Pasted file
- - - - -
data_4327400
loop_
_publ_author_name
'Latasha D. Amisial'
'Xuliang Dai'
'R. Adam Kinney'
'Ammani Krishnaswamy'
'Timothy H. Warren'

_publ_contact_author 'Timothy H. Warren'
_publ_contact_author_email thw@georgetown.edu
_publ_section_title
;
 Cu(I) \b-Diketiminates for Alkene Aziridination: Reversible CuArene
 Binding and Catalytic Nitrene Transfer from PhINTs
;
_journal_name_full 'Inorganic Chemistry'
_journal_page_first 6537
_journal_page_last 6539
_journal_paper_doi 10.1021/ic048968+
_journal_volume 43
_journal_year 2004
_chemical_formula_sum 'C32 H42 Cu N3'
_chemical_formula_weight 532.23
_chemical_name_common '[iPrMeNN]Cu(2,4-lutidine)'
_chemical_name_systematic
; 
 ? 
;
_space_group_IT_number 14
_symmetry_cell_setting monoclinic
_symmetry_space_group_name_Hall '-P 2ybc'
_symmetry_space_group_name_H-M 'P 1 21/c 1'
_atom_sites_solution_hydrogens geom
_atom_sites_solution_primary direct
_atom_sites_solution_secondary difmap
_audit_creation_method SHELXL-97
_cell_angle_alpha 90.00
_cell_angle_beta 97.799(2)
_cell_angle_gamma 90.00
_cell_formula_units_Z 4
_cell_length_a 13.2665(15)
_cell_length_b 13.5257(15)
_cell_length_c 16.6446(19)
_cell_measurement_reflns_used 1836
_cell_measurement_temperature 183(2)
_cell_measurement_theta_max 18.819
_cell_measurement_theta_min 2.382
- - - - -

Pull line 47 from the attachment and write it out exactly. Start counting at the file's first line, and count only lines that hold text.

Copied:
_cell_measurement_theta_min 2.382